In today’s ExchangeWire news digest: privacy-centric browser Brave announces plans for its own search engine; mobile payments company Square has acquired a majority stake in Tidal, the audio and video streaming service co-owned by Jay-Z; and ITV reports bruising financial results for 2020, but is optimistic about recovery.
Brave to launch its own search engine
Privacy-centric internet browser Brave has announced it will launch its own search engine. Brave Search will seek to compete with current search leader Google Chrome by providing a privacy-focused alternative at a time when consumers are increasingly wary of how businesses handle their online data.
Brave founder Brendan Eich revealed that the company will build its offering from pre-existing search engine Tailcat, which the company purchased from German firm Hubert Burda Media, and comes with a ready-made (albeit less granular) web index. The former Mozilla executive says that the new search engine will adopt the same “default anonymous user model” as the Brave browser, and will not track or profile any of its users. However, Eich stated that some users will be able to opt-in to anonymous data collection in order to improve the accuracy of search results.
The company plans to launch the browser within the first half of this year, and is currently exploring how to build a paid, ad-free search engine and an ad-supported alternative at the same time. With Google already waylaid by regulatory and public scrutiny, now could prove the optimal time for Brave to take on the internet Goliath.
Dorsey’s Square buys majority stake in Jay-Z’s Tidal
Mobile payments firm Square has acquired a majority stake in Tidal, the audio and video music streaming service co-owned by Jay-Z. The USD $297m (£214.2m) deal will see the American rapper join Jack Dorsey-run Square’s board of directors, whilst Tidal’s other co-owners will become the streaming firm’s second-largest shareholders.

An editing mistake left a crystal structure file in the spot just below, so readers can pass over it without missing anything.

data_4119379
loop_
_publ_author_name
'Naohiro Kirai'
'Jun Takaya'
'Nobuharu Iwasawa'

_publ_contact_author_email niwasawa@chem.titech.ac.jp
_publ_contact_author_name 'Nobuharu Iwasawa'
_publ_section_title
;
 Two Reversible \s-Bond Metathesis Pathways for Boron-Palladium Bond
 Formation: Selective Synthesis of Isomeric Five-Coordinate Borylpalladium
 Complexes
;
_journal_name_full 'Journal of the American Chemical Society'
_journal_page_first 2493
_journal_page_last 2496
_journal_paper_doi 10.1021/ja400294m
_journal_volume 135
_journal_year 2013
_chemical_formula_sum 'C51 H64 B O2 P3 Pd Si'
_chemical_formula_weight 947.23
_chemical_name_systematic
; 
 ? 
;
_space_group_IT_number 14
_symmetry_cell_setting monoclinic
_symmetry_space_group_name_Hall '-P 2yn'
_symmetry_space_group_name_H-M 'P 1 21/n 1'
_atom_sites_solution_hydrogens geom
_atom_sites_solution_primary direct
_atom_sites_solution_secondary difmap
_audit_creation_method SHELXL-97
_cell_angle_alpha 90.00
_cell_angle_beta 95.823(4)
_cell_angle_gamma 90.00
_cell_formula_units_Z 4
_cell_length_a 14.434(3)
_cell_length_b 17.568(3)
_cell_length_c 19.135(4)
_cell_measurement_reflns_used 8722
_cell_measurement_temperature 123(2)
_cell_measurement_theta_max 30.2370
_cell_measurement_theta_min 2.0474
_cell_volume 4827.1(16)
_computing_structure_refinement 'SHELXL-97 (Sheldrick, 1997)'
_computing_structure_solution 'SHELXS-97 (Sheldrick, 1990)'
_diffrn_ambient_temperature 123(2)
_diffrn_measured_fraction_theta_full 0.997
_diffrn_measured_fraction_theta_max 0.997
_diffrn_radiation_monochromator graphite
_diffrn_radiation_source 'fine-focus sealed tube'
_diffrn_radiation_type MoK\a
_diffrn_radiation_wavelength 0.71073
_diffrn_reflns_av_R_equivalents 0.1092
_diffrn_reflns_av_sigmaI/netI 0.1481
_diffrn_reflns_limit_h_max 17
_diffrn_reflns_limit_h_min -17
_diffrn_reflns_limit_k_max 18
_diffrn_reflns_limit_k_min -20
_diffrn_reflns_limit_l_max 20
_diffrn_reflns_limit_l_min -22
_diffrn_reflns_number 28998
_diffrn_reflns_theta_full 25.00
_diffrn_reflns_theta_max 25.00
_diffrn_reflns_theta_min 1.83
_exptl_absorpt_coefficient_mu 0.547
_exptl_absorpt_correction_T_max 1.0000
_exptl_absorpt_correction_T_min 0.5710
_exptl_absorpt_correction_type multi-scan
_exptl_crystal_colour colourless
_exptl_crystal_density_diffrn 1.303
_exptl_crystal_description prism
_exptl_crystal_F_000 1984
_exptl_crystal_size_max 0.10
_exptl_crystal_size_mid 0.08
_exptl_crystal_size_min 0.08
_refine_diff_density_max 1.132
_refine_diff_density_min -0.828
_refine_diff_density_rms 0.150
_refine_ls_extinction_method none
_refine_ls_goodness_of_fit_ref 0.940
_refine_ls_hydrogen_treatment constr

Bought by Jay-Z in partnership with other artists for USD $56m (£40.4m) in 2015, Tidal distinguished itself from its competitors by providing access to 70 million songs and 250,000 high resolution music videos. The rival service also gained a boost over market-leader Spotify and key players Apple Music and Amazon Music by paying artists better royalties for the rights to their music.
Founded in 2009, Square provides financial solutions for small businesses, and will use the partnership with Tidal to help artists explore new monetisation options. Twitter CEO Dorsey, who co-founded and now owns Square, explained that the deal was built on “finding new ways for artists to support their work.” This assertion was supported by Square executive Jesse Dorogusker, who will act as Tidal’s interim boss, who said that “there are tools [artists] need to be successful and that we are going to build for them.”
ITV suffers £156m loss from COVID impact
British broadcaster ITV has reported suffering a £156m loss in earnings due to the impact of Coronavirus. The network, whose hit shows include The Voice UK and Love Island, saw its EBITA tumble 21% in 2020 to £573m from 2019’s £729m, whilst total annual revenue fell 16% to just under £3.3bn.
Ad revenue for the year declined by 11%, dropping from £1.76bn in 2019 to £1.57bn. Earnings for the network’s production unit, ITV Studios, nosedived, dropping £154m to £1.37bn, whilst EBITA plummeted 43% to £152m due to the mass postponement of shoots. Viewership dipped across linear and streaming, falling 4% across the broadcaster’s TV channels and 5% on its ITV Hub service.
Despite the concerning results, ITV has reasons to be optimistic according to CEO Carolyn McCall. The network boss pointed out that the company exceeded expectations for the year, with a strong Q4 performance that boosted ad revenue 3% above 2019 levels hinting that recovery is on the way. Such recovery is expected to be bolstered by the resumption of production, as well as by the steady success of streaming service BritBox, which the broadcaster launched in partnership with the BBC.